MU chancellor in talks to lead Florida university
Alexander Cartwright, who has been chancellor of the University of Missouri’s campus in Columbia since 2017, interviewed with the University of Central Florida on Wednesday. He’s one of the three finalists for the role of president at UCF, one of the largest universities in the country. (Columbia Missourian)
MU to issue room and board refunds
The University of Missouri will hand out 45% semester refunds to students who vacate campus housing, becoming one of many universities across the country that will miss out on room and board revenue as students leave campus in an attempt to contain the spread of COVID-19. (Columbia Missourian)
Benson Hill targets meatless burger producers with new product
The fast-growing St. Louis agricultural technology firm said Wednesday it will begin selling ultra-high soybean varieties to supply the manufacturers of plant-based meat substitutes. Benson Hill will offer the soybean varieties through its Benson Hill Seeds division. (St. Louis Business Journal)
Missouri federal courts postpone cases
All civil and criminal jury trials in Missouri’s federal courts have been postponed due to the coronavirus. (St. Louis Business Journal)
Say that again
“The reality is if you’re homeless or you’re in chronic poverty, you still need help regardless of whether the stock market is crashing. Their needs only increase during times like these.”
That’s Dan Prater, senior managing consultant for nonprofits at the BKD accounting firm, who says the COVID-19 pandemic is making it difficult for nonprofits to continue their work and cater to those in need, the Springfield News-Leader reports. Prater, who helps nonprofits with strategic planning, noted a big concern for organizations is a dramatic reduction in funding as events are canceled and business sponsors see a drop in their own income. Springfield-based GYN Cancers Alliance, for example, recently had to cancel several events including an golf tournament that would have netted the group about $125,000 to assist women in about 30 Missouri counties.
That’s how much money the Missouri House allocated Wednesday for the state’s coronavirus response, double the amount the state previously projected needing, the St. Louis Post-Dispatch reports. The bill, which includes up to $33 million in emergency federal funds, would help expand testing for COVID-19 and provide more protective gear for health professionals. Missouri Democrats say it’s too little to deal with a fast-spreading virus. Republican lawmakers contend that the state also has to deal with the prospect of reduced tax revenue this year from the economic shocks triggered by the pandemic.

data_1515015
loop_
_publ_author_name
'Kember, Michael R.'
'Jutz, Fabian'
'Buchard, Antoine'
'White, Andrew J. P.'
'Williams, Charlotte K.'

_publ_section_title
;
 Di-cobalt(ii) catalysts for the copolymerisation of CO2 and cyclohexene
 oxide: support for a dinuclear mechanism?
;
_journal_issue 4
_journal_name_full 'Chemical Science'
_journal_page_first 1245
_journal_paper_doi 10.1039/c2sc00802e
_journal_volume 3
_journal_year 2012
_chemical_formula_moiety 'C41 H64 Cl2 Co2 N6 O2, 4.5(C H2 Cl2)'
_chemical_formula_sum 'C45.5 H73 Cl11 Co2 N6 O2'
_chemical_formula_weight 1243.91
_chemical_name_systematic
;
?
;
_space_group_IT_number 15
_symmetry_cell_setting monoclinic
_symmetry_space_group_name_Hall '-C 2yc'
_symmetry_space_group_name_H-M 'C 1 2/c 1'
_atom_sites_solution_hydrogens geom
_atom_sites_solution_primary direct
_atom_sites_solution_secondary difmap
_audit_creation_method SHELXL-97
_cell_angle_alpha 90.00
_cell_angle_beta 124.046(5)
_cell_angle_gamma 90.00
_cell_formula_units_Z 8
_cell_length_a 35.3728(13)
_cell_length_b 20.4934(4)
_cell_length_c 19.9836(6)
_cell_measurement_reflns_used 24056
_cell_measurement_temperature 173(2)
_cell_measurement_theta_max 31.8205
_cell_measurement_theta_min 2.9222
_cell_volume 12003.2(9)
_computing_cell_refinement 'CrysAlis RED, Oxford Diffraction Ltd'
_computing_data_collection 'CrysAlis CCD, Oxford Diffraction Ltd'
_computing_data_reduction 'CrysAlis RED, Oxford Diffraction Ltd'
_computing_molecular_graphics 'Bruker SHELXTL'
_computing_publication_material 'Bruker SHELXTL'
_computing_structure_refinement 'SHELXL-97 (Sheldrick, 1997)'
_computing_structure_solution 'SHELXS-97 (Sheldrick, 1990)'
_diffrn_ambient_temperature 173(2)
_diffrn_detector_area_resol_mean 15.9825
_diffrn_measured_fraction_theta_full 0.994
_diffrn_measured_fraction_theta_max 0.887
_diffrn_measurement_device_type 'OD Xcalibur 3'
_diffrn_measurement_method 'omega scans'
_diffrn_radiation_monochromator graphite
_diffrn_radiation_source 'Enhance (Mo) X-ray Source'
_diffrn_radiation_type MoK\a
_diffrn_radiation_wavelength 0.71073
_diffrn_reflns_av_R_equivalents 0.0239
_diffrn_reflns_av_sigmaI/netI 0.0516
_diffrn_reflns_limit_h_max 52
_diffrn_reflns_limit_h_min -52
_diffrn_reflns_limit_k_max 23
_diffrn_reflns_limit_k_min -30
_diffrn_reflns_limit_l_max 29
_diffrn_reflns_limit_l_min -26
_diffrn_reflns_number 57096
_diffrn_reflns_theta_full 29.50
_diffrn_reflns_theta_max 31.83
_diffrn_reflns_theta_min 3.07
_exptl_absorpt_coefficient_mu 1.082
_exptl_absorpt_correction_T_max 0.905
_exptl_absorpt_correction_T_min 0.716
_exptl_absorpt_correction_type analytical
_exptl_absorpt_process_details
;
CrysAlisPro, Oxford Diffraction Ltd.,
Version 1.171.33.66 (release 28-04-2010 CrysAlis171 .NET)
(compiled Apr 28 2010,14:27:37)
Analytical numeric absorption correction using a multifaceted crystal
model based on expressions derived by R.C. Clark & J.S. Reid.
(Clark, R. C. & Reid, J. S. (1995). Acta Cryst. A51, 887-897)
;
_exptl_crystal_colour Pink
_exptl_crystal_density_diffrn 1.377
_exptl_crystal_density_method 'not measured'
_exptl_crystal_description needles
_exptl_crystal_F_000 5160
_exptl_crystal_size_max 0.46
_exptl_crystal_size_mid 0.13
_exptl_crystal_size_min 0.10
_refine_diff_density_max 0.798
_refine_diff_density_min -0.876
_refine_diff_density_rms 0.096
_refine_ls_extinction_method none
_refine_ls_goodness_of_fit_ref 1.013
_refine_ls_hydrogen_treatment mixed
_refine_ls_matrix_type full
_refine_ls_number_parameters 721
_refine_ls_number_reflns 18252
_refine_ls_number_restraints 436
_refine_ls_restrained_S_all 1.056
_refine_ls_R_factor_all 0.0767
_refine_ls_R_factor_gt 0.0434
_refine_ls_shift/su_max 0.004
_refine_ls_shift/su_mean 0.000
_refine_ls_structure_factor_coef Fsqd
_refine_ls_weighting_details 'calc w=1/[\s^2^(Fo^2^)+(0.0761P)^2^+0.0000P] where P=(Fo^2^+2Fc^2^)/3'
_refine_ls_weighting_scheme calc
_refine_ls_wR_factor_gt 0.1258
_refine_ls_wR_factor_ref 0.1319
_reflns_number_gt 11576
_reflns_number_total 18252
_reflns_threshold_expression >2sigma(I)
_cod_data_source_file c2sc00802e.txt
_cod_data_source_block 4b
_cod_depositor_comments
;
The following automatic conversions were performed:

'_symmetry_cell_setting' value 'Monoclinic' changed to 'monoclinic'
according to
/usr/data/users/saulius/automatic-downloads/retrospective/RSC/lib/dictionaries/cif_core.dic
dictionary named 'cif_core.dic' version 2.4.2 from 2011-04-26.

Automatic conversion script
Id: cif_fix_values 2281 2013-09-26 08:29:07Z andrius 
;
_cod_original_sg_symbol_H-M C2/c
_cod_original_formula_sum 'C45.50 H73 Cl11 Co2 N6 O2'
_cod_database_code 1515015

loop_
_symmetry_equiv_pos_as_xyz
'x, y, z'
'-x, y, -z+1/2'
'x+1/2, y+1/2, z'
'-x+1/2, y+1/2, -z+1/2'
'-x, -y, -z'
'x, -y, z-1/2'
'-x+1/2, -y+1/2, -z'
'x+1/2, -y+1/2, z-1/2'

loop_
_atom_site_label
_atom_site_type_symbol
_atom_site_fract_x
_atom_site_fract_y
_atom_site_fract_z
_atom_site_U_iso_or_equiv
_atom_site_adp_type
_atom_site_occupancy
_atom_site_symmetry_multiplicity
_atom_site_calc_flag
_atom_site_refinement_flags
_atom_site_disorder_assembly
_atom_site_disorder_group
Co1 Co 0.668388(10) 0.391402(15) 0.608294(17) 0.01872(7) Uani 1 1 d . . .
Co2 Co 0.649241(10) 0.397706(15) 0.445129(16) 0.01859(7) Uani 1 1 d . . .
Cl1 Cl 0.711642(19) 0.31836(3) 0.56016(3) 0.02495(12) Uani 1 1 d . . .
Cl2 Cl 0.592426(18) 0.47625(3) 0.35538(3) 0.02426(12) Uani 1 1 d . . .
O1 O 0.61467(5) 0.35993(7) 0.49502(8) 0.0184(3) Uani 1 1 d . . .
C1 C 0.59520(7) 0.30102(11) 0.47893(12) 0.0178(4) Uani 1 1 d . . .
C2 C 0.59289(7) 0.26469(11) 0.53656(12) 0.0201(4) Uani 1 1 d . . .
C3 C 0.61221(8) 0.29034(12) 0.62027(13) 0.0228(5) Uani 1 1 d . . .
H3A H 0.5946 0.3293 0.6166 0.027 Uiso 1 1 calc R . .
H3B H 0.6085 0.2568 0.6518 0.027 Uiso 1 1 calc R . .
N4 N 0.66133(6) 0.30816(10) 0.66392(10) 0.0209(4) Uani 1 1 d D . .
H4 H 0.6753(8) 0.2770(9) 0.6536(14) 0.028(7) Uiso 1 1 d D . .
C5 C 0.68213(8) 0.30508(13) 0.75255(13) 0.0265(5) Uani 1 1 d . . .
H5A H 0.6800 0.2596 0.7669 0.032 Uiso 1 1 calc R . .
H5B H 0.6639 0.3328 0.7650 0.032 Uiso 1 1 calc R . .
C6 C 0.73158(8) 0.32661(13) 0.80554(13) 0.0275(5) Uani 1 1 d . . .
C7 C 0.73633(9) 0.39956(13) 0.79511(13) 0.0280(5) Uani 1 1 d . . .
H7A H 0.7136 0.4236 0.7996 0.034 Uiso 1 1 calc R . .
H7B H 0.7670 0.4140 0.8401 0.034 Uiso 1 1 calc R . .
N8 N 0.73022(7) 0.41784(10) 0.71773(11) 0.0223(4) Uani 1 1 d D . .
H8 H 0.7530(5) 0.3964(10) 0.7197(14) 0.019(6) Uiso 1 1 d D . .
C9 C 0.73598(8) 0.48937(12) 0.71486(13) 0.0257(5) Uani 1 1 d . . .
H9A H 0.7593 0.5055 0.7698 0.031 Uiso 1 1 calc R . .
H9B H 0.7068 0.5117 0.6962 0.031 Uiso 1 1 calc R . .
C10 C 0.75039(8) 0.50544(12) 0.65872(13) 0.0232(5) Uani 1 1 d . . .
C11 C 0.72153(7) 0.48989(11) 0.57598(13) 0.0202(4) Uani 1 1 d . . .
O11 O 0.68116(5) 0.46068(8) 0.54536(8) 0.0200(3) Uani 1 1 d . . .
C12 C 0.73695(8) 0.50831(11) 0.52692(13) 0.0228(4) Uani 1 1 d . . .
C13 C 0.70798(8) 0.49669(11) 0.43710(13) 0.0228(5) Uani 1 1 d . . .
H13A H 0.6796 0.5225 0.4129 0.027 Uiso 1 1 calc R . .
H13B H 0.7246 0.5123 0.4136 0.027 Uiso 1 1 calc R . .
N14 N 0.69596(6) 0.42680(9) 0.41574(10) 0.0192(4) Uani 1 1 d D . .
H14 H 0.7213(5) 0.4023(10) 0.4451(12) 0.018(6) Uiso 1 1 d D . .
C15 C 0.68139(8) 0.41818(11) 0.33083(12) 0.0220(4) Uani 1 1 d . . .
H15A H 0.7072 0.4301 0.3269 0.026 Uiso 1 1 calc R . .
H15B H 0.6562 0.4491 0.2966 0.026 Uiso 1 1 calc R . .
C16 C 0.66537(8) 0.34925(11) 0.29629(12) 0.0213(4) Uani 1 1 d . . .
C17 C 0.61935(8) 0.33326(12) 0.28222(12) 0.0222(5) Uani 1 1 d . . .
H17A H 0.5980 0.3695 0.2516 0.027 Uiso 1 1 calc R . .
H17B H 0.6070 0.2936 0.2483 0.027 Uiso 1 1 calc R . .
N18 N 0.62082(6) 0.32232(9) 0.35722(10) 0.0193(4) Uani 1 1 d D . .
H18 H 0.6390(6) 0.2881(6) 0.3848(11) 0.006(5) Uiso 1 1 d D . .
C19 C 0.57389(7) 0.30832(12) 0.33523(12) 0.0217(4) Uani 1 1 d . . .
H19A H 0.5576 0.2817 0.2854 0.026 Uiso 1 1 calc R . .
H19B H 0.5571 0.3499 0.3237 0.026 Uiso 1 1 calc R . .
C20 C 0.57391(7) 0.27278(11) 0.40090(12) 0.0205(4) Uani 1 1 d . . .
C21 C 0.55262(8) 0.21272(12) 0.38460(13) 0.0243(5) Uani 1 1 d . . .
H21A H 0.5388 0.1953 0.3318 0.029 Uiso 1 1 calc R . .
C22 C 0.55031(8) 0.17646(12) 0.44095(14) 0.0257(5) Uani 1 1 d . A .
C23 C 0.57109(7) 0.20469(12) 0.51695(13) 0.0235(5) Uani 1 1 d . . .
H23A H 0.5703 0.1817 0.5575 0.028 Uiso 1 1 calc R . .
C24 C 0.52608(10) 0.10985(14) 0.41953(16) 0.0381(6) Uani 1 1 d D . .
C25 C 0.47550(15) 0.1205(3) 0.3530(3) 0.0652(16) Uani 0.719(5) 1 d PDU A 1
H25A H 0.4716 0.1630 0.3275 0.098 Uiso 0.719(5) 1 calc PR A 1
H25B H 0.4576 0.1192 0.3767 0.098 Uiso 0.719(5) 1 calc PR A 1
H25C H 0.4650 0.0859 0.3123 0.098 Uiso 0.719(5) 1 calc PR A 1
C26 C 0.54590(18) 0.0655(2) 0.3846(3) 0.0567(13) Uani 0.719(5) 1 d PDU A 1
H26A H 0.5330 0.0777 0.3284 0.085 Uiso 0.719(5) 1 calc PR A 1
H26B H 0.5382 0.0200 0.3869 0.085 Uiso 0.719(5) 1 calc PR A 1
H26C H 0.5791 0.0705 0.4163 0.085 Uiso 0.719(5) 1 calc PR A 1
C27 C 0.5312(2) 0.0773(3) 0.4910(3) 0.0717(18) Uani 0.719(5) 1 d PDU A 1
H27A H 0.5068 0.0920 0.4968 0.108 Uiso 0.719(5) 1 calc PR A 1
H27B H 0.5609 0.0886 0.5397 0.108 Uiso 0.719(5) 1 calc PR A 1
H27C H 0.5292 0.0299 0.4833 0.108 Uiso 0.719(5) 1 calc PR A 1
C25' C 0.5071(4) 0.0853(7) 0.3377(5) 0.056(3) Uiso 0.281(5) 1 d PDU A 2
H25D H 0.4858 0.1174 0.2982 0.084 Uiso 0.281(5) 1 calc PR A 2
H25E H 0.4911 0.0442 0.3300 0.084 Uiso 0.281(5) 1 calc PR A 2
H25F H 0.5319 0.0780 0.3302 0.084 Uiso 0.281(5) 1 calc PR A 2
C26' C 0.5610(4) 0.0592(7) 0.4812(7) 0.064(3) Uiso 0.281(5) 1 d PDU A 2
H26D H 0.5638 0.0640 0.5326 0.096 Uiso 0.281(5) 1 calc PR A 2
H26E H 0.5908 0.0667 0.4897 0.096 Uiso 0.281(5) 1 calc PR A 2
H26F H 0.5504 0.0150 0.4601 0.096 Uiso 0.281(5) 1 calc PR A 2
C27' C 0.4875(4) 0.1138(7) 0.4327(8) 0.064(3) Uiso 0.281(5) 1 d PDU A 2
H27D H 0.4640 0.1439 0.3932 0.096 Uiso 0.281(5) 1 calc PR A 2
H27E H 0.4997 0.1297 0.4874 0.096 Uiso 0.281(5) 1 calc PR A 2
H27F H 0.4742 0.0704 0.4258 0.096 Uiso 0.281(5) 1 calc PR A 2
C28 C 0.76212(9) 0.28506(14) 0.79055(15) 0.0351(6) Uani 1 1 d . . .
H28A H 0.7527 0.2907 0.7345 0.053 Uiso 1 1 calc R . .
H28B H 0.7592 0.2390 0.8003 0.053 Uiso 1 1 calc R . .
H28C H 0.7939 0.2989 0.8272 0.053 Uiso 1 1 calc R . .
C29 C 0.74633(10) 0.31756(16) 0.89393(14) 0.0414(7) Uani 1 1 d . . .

Today, based on the recommendations of @CityofSTLDOH Director Dr. Echols, in addition to medical experts at @BJC_HealthCare @MercySouthSTL & @SSMHealthSTL, I am now further restricting the size of events and social gatherings in @STLCityGov to no more than TEN people. #COVID19
— Mayor Lyda Krewson (@LydaKrewson) March 18, 2020
This latest edict from St. Louis Mayor Lyda Krewson comes a day after the city ordered all restaurants and bars to discontinue dine-in service beginning Thursday at midnight. Similarly, Springfield announced that all group gatherings are limited to 10 people at most. Businesses in Springfield could face up to $1,000 in fines or even jail time if they break the order, which is intended to discourage crowds that could further spread the coronavirus. Many are encouraging consumers to continue supporting their local eateries by ordering takeout or delivery.
Hello, my name is
After finalizing a $200,000 funding round, this home-sharing startup in the Kansas City area has hired a new executive and plans to double its reach this year, Startland News reports. The funding round allowed Homeroom to hire Parker Hills as its new COO and head of investments. Hills previously founded Keyzio, a real estate technology startup. Homeroom, which matches roommates to their ideal houses, currently has more than 100 rooms already filled or waitlisted. The team expects to double its reach this year and expand into a second city in 2021.
It’s been a pleasure doing business with you this morning.